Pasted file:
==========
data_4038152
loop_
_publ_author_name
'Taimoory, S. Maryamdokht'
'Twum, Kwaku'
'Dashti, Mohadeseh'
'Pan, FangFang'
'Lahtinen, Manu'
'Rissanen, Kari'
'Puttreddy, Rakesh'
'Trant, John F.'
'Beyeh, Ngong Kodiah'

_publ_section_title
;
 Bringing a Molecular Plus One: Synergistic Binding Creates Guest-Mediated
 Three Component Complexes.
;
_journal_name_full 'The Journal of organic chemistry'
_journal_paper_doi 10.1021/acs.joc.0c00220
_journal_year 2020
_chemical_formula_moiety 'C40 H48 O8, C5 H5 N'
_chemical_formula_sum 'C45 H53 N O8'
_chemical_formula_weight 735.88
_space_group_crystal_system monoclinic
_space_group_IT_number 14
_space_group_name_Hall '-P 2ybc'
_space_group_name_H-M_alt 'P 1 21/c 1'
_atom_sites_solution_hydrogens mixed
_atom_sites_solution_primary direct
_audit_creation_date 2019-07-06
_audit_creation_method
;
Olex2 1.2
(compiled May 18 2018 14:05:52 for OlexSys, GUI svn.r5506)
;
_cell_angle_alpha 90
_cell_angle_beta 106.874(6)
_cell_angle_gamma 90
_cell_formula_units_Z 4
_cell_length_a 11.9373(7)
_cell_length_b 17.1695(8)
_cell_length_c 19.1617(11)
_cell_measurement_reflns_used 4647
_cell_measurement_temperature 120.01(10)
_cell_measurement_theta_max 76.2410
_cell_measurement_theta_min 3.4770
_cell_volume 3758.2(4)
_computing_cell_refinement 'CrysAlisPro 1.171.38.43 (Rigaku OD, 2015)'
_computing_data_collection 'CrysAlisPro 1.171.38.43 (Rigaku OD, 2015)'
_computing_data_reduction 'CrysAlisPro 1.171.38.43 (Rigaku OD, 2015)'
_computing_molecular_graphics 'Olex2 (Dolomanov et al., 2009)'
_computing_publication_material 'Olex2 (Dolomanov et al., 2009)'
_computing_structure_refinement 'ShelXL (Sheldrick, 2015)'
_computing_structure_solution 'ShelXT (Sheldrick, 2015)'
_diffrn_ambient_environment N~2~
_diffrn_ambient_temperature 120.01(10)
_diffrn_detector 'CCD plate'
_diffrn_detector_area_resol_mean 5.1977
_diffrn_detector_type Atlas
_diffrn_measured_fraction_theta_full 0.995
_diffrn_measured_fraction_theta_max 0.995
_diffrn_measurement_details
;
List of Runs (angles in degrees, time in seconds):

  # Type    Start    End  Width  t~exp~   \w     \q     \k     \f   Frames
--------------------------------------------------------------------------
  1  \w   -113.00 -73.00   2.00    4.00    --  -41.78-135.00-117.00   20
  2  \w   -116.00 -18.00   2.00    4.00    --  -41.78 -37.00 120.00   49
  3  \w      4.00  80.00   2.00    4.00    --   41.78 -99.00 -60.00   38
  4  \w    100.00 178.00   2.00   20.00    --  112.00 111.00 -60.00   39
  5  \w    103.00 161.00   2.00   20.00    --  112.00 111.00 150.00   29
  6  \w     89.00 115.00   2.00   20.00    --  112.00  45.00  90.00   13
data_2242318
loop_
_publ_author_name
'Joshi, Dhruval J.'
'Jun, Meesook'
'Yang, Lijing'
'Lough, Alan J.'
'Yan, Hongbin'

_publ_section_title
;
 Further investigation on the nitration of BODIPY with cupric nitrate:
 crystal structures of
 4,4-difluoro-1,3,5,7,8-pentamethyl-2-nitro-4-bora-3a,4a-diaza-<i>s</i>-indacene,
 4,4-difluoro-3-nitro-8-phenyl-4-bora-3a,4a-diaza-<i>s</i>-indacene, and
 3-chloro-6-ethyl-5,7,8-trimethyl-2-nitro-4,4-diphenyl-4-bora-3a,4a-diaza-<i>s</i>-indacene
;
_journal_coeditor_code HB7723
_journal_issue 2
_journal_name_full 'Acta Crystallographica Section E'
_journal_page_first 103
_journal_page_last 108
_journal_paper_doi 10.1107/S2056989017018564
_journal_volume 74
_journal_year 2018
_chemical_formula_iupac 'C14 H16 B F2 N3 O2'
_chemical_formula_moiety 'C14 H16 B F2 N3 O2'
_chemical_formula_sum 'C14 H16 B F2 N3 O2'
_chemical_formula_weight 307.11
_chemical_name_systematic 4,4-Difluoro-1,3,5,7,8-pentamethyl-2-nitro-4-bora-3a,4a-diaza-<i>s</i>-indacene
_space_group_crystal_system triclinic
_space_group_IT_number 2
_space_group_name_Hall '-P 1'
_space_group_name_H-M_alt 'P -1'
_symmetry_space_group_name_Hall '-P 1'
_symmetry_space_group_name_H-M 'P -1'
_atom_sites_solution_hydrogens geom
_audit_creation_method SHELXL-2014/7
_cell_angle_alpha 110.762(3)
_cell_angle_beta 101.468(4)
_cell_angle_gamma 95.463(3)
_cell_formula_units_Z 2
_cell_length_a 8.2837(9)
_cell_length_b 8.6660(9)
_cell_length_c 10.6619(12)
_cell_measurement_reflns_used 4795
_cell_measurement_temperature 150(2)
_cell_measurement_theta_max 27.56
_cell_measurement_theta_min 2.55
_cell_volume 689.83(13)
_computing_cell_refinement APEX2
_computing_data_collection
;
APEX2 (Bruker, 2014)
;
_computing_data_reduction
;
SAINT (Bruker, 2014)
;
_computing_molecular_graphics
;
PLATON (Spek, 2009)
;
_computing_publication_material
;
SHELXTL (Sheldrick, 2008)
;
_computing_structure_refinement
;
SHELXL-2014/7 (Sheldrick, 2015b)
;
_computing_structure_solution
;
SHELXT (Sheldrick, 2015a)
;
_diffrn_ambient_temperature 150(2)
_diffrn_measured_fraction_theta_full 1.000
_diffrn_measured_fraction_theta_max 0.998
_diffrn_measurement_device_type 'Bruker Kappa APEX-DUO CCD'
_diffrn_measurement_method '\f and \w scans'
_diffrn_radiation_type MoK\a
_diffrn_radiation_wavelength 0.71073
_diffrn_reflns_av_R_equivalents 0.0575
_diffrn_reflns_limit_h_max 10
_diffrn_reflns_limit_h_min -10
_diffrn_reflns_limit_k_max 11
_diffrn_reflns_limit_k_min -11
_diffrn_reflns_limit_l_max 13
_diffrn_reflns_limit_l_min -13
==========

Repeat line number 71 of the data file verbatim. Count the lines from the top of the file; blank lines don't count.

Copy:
  5  \w    103.00 161.00   2.00   20.00    --  112.00 111.00 150.00   29